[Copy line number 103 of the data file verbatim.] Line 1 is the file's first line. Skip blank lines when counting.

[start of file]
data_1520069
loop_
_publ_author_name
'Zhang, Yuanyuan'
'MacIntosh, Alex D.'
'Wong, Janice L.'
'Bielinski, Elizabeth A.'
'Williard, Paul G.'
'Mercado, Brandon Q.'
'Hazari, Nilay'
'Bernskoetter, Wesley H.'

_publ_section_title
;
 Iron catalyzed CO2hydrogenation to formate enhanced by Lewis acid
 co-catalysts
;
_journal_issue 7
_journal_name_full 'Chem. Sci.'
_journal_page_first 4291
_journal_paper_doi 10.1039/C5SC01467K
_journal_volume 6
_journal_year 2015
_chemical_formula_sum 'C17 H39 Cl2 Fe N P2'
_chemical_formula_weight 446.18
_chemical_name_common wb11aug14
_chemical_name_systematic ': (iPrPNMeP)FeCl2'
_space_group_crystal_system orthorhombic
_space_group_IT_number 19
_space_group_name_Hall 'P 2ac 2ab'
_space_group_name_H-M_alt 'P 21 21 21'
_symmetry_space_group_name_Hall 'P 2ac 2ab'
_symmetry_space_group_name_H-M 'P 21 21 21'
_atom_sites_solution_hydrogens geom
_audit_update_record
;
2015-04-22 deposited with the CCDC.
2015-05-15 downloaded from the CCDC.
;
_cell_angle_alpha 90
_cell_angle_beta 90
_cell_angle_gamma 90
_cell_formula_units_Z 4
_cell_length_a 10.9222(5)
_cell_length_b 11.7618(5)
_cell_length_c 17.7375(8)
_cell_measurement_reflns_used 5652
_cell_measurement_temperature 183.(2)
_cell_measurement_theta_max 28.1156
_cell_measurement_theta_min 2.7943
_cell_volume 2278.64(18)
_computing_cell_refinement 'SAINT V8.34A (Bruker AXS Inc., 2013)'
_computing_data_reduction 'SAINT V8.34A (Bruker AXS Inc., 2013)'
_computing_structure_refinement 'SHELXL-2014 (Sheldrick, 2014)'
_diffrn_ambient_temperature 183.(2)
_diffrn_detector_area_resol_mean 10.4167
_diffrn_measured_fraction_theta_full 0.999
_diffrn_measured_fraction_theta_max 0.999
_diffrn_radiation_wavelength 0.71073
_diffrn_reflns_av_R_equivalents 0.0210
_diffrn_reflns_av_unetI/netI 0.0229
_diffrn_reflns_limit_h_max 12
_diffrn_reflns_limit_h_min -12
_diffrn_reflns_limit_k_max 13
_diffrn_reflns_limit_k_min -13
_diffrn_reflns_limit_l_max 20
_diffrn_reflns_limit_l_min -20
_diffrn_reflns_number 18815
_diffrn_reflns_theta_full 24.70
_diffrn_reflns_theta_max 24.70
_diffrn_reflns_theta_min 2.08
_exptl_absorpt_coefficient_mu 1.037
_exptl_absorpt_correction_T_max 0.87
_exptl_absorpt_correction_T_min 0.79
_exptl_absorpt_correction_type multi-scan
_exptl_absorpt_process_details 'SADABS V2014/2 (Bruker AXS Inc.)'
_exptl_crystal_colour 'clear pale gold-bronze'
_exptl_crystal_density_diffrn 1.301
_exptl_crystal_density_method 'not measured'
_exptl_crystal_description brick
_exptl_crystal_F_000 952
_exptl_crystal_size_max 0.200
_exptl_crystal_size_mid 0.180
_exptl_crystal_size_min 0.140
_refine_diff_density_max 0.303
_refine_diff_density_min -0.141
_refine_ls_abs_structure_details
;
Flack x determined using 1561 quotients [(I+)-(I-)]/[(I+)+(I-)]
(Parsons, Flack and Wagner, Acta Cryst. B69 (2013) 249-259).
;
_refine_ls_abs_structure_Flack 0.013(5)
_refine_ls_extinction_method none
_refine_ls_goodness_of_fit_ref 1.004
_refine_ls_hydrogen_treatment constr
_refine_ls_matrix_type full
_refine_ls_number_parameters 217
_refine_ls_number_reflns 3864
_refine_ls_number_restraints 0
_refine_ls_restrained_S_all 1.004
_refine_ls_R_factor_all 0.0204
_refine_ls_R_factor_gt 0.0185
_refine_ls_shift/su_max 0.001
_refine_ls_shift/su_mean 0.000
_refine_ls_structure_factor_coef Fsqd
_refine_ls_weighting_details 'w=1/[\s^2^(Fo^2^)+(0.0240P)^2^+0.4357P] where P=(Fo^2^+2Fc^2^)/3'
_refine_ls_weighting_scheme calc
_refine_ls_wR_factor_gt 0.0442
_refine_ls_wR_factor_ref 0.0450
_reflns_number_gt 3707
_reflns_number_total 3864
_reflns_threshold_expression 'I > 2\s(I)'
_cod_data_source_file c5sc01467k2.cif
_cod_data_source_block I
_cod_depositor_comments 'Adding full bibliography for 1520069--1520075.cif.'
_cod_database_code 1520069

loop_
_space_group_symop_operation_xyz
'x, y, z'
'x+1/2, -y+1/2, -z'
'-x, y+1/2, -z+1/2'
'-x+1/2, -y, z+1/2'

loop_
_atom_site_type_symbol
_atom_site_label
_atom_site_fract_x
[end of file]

_refine_ls_shift/su_mean 0.000